The Story So Far in the Daraprim Project
Daraprim is the trade name for the medicine pyrimethamine. The molecule was developed by the Nobel Prize-winning scientist Gertrude Elion and has been available since the 1950s. Originally used for the treatment of malaria, it remains part of the wider malaria toolbox but is most commonly used for the treatment of another parasite, gondii which causes Toxoplasmosis. Daraprim is on the World Health Organisation's list of essential medicines and is cheaply available in most countries.
In 2015, Turing Pharmaceuticals acquired the marketing rights for Daraprim and hiked the price of this essential method by 5500% overnight, from $13.50 to $750 a pill. This decision led to considerable public outrage and prompted all three US presidential candidates to vocalise their criticisms of this decision.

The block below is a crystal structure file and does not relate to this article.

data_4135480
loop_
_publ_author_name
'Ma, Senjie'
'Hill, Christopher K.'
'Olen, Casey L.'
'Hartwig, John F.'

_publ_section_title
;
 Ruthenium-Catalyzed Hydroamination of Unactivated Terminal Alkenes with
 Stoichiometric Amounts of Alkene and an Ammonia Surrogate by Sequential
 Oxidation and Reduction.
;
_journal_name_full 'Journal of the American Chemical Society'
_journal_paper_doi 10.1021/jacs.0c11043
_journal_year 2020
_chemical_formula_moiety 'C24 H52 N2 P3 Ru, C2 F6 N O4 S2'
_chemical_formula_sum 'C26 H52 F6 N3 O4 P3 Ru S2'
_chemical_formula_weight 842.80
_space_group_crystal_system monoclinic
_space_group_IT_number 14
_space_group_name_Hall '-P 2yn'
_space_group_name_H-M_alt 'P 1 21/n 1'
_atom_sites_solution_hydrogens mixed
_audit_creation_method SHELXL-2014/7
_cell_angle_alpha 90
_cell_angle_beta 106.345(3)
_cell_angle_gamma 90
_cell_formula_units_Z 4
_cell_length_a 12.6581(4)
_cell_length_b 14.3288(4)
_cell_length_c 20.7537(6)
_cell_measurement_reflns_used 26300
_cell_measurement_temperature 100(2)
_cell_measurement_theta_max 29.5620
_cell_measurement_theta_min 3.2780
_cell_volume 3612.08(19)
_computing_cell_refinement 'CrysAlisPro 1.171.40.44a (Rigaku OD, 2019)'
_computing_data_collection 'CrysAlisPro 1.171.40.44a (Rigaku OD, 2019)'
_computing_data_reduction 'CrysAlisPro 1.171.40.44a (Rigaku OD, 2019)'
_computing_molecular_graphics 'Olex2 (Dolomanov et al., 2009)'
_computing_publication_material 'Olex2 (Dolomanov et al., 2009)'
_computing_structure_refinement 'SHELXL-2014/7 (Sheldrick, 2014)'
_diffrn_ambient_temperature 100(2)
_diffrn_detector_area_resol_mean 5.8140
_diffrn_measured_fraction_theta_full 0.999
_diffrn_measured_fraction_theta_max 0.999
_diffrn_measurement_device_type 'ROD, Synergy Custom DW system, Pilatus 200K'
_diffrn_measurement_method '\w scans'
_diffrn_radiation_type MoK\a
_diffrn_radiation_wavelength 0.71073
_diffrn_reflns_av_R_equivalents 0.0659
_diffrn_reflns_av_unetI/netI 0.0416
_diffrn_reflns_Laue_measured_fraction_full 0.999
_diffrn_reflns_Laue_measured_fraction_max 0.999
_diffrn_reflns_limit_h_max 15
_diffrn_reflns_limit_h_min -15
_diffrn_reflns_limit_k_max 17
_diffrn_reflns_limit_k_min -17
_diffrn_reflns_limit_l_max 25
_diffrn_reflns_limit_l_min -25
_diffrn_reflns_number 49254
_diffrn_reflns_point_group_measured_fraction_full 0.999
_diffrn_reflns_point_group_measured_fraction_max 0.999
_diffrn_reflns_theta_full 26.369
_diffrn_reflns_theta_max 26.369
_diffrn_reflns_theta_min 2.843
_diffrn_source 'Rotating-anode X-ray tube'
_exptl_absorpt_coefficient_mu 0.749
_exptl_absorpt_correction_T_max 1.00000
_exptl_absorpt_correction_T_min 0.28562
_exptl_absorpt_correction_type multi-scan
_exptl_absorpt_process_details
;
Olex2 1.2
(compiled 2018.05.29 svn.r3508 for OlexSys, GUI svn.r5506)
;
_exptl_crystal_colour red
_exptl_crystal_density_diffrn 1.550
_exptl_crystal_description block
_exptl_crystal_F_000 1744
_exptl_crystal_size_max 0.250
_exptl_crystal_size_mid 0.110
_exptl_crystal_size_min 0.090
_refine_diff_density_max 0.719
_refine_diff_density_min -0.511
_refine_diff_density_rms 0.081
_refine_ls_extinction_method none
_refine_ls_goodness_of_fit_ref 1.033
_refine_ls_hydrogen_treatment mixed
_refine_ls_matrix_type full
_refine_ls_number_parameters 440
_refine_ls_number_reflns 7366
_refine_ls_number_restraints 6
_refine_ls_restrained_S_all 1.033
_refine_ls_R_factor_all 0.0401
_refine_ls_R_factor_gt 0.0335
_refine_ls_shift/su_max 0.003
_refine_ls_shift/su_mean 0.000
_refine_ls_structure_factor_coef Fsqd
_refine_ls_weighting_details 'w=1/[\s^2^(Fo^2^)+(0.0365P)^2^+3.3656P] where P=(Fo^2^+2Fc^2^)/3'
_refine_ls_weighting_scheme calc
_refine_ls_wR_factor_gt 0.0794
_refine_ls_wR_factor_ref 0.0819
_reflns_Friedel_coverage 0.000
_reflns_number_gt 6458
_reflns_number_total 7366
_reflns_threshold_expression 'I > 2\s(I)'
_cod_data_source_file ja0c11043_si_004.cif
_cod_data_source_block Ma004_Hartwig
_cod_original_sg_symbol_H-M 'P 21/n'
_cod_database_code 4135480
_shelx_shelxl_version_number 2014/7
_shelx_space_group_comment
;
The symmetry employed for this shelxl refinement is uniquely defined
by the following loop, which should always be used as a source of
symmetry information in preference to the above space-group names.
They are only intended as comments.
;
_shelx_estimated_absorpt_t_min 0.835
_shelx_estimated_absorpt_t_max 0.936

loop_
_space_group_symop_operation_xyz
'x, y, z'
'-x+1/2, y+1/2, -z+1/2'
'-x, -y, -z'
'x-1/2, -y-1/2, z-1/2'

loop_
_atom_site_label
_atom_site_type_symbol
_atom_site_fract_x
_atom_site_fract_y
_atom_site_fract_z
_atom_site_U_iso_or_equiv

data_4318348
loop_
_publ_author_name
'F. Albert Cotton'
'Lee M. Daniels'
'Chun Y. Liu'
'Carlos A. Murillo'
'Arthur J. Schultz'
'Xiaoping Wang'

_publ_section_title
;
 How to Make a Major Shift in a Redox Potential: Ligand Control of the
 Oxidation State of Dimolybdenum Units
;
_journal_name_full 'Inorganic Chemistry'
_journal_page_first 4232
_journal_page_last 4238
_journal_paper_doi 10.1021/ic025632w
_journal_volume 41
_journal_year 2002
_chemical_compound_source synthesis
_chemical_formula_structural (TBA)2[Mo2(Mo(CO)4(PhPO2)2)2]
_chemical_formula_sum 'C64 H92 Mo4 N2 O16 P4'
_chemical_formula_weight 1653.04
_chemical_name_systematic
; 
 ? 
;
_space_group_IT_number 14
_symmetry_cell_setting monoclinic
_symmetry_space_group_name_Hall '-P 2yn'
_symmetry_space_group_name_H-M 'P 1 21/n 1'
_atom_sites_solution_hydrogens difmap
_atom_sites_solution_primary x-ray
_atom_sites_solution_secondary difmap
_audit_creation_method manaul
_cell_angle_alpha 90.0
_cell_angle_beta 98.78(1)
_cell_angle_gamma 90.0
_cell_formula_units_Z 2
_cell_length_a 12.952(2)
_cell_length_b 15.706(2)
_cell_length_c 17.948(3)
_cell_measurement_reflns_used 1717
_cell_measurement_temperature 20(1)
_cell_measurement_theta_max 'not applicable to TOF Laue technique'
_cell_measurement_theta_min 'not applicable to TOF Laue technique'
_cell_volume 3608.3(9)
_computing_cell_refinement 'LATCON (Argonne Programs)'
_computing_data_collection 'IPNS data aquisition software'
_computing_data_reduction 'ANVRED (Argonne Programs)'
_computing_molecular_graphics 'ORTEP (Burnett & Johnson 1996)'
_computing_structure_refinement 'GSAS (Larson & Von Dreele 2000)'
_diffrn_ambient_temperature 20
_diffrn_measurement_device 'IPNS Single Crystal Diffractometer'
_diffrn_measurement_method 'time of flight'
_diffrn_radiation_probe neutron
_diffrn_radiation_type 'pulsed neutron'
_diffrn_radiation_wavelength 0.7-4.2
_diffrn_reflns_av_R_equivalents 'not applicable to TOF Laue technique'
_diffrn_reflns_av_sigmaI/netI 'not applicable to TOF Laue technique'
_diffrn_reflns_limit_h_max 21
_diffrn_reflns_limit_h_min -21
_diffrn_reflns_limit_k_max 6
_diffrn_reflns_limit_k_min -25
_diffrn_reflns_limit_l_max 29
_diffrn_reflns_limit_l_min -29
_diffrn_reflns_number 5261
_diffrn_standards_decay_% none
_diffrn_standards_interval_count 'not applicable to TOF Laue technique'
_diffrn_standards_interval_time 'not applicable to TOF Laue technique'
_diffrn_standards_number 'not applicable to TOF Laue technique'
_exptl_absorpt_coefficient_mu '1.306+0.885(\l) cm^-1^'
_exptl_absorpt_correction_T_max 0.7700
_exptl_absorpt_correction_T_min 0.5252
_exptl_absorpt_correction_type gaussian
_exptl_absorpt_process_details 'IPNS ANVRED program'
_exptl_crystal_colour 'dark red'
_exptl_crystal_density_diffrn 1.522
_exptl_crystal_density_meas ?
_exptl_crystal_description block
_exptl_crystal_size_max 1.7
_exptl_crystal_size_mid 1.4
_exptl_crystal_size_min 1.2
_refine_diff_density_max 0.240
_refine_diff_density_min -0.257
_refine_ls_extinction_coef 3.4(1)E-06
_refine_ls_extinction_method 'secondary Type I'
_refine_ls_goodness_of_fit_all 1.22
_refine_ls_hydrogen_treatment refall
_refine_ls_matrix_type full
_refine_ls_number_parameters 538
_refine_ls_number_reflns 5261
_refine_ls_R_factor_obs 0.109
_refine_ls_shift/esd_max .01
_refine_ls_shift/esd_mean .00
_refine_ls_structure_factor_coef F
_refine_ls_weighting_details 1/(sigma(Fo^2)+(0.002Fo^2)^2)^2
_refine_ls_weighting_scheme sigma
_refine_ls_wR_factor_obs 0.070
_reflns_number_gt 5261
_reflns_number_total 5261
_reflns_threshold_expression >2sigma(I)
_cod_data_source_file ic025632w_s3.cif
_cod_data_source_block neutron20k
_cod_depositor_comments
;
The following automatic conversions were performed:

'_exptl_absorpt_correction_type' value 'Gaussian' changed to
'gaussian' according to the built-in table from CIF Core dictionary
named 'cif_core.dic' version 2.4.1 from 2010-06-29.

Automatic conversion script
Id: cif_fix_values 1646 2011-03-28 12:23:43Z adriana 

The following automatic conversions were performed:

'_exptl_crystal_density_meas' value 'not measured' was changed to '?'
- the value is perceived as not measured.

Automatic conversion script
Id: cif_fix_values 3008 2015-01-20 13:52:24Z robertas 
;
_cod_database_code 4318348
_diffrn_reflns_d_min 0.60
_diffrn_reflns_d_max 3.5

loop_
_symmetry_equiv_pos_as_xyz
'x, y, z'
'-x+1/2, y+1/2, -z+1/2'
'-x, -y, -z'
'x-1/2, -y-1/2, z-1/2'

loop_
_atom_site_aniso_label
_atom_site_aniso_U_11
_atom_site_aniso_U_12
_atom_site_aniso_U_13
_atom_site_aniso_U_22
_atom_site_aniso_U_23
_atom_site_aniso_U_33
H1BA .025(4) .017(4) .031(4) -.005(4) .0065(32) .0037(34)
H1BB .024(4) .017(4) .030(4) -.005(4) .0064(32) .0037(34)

Sydney Grammar 2016 Synthesis
In 2016 a group of high school students from Sydney Grammar School worked with their teachers Dr Malcolm Binns and Dr Erin Sheridan to synthesise Daraprim in their school labs. The students were part of OSM's Breaking Good Project and successfully completed the synthetic challenged set by Dr Alice Williamson at the start of 2016. The students developed a route that obviated the requirement for a dangerous reagent (diazomethane) and published their route in open electronic laboratory notebooks.
The students used low cost reagents to create ~4g of the active ingredient of Daraprim - a substance with a ludicrously inflate 'street value' of $130 000 in the US.
What if any Daraprim analogues have been synthesised and evaluated?
Other Toxoplasmosis Drugs
This section is a review of other drugs that have been employed against the toxoplasmosis parasite.